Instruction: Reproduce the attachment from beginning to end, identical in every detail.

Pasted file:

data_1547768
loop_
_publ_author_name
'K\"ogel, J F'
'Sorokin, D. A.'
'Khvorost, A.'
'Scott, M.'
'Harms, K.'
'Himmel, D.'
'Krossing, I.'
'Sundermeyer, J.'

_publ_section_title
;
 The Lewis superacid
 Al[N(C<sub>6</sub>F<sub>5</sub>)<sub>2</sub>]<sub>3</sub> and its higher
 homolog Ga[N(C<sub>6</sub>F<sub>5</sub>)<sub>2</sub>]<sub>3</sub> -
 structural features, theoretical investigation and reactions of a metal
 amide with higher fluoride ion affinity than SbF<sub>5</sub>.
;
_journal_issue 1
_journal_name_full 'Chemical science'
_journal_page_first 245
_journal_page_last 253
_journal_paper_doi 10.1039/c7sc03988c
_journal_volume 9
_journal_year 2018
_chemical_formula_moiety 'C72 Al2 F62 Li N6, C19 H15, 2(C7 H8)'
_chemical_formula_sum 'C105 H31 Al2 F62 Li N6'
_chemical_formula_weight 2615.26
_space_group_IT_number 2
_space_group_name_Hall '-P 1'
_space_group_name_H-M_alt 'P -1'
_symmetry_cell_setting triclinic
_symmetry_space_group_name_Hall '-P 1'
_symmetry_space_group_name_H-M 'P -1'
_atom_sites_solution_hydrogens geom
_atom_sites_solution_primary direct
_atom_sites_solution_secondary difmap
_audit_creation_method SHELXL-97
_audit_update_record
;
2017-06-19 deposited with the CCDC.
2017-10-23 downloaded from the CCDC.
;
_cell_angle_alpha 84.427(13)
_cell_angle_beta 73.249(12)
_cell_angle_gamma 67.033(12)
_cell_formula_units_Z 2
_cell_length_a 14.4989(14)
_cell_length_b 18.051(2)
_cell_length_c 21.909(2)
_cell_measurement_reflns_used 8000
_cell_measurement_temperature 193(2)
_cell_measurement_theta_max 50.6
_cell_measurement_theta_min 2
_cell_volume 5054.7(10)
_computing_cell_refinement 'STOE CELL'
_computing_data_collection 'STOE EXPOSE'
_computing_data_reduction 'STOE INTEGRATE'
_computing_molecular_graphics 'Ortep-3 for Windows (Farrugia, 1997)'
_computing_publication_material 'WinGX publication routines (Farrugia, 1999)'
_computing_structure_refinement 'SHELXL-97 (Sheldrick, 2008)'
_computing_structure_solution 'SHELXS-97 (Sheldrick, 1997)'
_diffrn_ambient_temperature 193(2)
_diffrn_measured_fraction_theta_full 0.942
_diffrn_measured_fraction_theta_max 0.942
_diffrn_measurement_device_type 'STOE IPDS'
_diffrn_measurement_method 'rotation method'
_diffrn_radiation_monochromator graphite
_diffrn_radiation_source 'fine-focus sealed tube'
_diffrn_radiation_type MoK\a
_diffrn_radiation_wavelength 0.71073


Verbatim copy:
data_1547768
loop_
_publ_author_name
'K\"ogel, J F'
'Sorokin, D. A.'
'Khvorost, A.'
'Scott, M.'
'Harms, K.'
'Himmel, D.'
'Krossing, I.'
'Sundermeyer, J.'

_publ_section_title
;
 The Lewis superacid
 Al[N(C<sub>6</sub>F<sub>5</sub>)<sub>2</sub>]<sub>3</sub> and its higher
 homolog Ga[N(C<sub>6</sub>F<sub>5</sub>)<sub>2</sub>]<sub>3</sub> -
 structural features, theoretical investigation and reactions of a metal
 amide with higher fluoride ion affinity than SbF<sub>5</sub>.
;
_journal_issue 1
_journal_name_full 'Chemical science'
_journal_page_first 245
_journal_page_last 253
_journal_paper_doi 10.1039/c7sc03988c
_journal_volume 9
_journal_year 2018
_chemical_formula_moiety 'C72 Al2 F62 Li N6, C19 H15, 2(C7 H8)'
_chemical_formula_sum 'C105 H31 Al2 F62 Li N6'
_chemical_formula_weight 2615.26
_space_group_IT_number 2
_space_group_name_Hall '-P 1'
_space_group_name_H-M_alt 'P -1'
_symmetry_cell_setting triclinic
_symmetry_space_group_name_Hall '-P 1'
_symmetry_space_group_name_H-M 'P -1'
_atom_sites_solution_hydrogens geom
_atom_sites_solution_primary direct
_atom_sites_solution_secondary difmap
_audit_creation_method SHELXL-97
_audit_update_record
;
2017-06-19 deposited with the CCDC.
2017-10-23 downloaded from the CCDC.
;
_cell_angle_alpha 84.427(13)
_cell_angle_beta 73.249(12)
_cell_angle_gamma 67.033(12)
_cell_formula_units_Z 2
_cell_length_a 14.4989(14)
_cell_length_b 18.051(2)
_cell_length_c 21.909(2)
_cell_measurement_reflns_used 8000
_cell_measurement_temperature 193(2)
_cell_measurement_theta_max 50.6
_cell_measurement_theta_min 2
_cell_volume 5054.7(10)
_computing_cell_refinement 'STOE CELL'
_computing_data_collection 'STOE EXPOSE'
_computing_data_reduction 'STOE INTEGRATE'
_computing_molecular_graphics 'Ortep-3 for Windows (Farrugia, 1997)'
_computing_publication_material 'WinGX publication routines (Farrugia, 1999)'
_computing_structure_refinement 'SHELXL-97 (Sheldrick, 2008)'
_computing_structure_solution 'SHELXS-97 (Sheldrick, 1997)'
_diffrn_ambient_temperature 193(2)
_diffrn_measured_fraction_theta_full 0.942
_diffrn_measured_fraction_theta_max 0.942
_diffrn_measurement_device_type 'STOE IPDS'
_diffrn_measurement_method 'rotation method'
_diffrn_radiation_monochromator graphite
_diffrn_radiation_source 'fine-focus sealed tube'
_diffrn_radiation_type MoK\a
_diffrn_radiation_wavelength 0.71073